Female Islamic Saints


Om Habibeh smiles and sits on the arm of a sofa. Āghā Khān III sits in the sofa and smiles up to her.
A portrait of Om Habibeh with her husband, Āghā Khān III.

Om Habibeh (1906–2000), born Yvonne Labrousse, was a French artist and the fourth and final wife of the 48th Nizari Isma‘ili Imam, Sulṭān Muḥammad Shāh, Āghā Khān III. As a young woman, she was a beauty queen, being titled “Miss Lyon” and “Miss France,” and due to the popularity she acquired, she travelled often. Following her travels to Egypt, she decided in the late 1930’s to stay in Cairo, where she converted to Islam and later met the Āghā Khān. They became acquainted and later married in Switzerland in 1944, after which she became called Begum, a title of the Imam’s consort. During his Diamond Jubilee in Dar es Salaam, Tanzania, He gave her the name Om Habibeh, after Umm Habībah, a wife of the prophet Muḥammad, and in 1954, he named her Mata Salamat, “Mother of Peace,” as Lady ‘Alī Shāh and Maryām Khatūn were named. They were affectionate and highly devoted to each other and Om Habibeh claimed to have learned a great deal on life and artistic and spiritual matters from her husband. She aided him through the ails of age, even sculpting a bust of him in his last years.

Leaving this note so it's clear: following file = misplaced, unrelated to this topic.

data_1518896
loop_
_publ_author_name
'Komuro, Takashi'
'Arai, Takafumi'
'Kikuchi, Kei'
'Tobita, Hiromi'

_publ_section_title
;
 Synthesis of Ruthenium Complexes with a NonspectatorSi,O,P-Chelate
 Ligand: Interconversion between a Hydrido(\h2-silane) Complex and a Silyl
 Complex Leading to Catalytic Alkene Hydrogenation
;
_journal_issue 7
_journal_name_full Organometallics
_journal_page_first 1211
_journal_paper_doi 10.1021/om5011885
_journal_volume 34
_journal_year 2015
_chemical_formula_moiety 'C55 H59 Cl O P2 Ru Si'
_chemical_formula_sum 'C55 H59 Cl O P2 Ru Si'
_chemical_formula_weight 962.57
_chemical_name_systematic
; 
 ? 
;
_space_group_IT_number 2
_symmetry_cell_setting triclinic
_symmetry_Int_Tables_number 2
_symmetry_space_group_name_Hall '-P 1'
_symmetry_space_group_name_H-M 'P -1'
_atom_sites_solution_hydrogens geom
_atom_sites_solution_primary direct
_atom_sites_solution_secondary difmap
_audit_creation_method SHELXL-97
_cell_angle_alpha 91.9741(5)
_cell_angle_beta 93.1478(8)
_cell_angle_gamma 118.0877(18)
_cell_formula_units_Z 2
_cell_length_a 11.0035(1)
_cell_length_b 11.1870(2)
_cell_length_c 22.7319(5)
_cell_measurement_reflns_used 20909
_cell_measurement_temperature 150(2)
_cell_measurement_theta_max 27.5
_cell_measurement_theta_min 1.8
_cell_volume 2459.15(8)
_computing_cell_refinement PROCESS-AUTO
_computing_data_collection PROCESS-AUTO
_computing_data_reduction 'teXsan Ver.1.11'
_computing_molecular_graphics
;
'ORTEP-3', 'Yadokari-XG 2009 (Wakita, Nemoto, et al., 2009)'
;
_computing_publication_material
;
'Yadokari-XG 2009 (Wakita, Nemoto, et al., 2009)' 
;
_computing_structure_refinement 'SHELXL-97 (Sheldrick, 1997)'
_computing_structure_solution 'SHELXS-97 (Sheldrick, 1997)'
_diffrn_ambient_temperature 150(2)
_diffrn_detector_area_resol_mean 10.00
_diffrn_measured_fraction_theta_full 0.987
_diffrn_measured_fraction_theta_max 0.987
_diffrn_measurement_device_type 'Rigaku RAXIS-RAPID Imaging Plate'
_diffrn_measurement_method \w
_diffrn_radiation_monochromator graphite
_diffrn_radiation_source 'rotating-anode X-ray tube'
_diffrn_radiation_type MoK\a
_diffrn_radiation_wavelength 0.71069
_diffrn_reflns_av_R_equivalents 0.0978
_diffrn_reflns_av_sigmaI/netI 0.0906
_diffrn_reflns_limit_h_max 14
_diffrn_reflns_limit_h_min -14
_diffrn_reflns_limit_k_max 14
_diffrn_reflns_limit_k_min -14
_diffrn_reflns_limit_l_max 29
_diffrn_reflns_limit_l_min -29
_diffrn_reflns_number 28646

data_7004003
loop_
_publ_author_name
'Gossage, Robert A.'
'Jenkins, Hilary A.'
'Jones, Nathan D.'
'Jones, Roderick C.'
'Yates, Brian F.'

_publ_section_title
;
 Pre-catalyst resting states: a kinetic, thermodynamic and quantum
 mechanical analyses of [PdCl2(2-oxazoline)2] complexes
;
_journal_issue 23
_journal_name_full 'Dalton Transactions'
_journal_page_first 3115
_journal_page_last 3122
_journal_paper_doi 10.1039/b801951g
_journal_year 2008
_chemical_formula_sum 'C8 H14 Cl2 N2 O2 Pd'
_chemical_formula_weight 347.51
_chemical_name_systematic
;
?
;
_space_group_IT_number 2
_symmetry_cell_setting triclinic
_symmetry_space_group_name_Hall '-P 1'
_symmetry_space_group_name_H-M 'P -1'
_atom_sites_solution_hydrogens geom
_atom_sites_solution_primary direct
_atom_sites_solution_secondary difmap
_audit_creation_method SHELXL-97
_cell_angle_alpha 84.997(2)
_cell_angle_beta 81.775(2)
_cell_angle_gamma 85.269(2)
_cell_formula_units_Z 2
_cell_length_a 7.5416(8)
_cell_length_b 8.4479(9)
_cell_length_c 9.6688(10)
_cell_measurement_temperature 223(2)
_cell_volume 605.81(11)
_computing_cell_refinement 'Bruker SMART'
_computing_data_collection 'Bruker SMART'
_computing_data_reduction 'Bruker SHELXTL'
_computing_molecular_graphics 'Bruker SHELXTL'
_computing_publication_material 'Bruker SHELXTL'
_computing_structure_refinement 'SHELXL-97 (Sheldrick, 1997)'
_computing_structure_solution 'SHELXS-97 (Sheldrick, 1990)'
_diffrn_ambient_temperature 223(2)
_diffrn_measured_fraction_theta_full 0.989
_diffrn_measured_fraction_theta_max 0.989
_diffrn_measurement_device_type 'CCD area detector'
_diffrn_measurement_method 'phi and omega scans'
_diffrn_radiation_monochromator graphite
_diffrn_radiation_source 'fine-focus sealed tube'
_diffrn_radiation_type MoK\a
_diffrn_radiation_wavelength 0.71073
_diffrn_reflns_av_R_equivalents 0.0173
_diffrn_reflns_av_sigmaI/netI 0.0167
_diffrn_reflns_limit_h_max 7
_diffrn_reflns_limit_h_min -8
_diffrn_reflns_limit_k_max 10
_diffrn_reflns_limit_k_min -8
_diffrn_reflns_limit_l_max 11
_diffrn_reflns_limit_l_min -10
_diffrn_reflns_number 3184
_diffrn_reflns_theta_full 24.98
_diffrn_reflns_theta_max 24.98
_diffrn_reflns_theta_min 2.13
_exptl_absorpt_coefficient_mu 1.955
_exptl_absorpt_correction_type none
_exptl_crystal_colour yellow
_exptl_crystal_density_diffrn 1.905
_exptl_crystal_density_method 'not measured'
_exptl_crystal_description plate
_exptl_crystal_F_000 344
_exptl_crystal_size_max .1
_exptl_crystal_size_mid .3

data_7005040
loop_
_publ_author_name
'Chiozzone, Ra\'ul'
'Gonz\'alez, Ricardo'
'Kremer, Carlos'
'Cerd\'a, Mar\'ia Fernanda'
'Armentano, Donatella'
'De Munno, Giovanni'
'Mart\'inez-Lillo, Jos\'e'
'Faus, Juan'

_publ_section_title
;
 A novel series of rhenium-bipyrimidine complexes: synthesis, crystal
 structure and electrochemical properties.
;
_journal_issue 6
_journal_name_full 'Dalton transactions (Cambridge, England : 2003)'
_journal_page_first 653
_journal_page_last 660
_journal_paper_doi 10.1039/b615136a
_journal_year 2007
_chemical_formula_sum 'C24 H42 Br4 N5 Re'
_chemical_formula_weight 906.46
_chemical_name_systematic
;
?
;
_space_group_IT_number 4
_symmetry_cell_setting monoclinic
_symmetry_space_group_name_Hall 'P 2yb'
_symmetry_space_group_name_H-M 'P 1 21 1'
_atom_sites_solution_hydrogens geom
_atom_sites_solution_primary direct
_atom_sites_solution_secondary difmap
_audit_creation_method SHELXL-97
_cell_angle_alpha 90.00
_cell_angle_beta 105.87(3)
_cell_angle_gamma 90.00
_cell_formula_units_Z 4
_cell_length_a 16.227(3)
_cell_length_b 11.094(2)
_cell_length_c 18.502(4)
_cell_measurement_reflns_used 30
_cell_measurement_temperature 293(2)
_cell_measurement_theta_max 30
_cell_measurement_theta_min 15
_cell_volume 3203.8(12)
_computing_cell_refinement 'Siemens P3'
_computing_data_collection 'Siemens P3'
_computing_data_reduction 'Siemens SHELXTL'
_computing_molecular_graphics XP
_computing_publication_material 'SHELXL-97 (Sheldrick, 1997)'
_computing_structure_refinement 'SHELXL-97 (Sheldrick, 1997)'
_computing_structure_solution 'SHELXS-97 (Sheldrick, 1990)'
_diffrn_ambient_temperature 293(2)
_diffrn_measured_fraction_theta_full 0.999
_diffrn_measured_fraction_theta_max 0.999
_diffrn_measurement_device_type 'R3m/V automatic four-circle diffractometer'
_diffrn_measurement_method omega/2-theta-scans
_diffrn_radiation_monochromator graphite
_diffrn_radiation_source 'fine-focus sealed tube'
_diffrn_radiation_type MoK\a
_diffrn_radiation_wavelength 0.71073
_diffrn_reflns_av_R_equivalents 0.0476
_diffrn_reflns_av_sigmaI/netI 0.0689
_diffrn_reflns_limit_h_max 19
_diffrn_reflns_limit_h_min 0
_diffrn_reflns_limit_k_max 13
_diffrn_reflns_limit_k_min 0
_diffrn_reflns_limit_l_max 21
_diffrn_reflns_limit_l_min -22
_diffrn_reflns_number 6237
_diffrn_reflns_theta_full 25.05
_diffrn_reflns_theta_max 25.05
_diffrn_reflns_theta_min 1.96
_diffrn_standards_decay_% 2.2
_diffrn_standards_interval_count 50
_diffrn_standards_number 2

When Āgha Khān III died in 1957, his grandson (by the son of his second wife Cleope Magliano) Karīm Ḥusayn Shāh, Āghā Khān VI, was willed to succeed him as the Imam, and Om Habibeh was willed to advise him for the first seven years of his imamate. However, she came into conflict with Karīm when she publicly defied him shortly after his ascension to the imamate by following the men’s mourning procession, as she was tired and impatient for the women’s procession. She later recognized that he had no intention to take her counsel after the incident. Despite this, she remained devoted to her family and her faith. She followed her step-grandson as the Imam of the time, and they eventually reconciled and disregarded the issue. She never remarried after becoming a widow, and she became known as “the Rose,” because everyday, she, or her gardener if she wasn’t present, would place a red rose and recite verses of the Qur’an over his tomb, a sign of affection carried out to this day. Additionally, she established the Om Habibeh Foundation to give economic and medical assistance to the poor in Aswan, where her husband’s mausoleum rests, and she willed most of her possessions to charity in the Āghā Khān Foundation. When she died, she was buried in Aswan beside her husband.

Not necessarily considered a saint.

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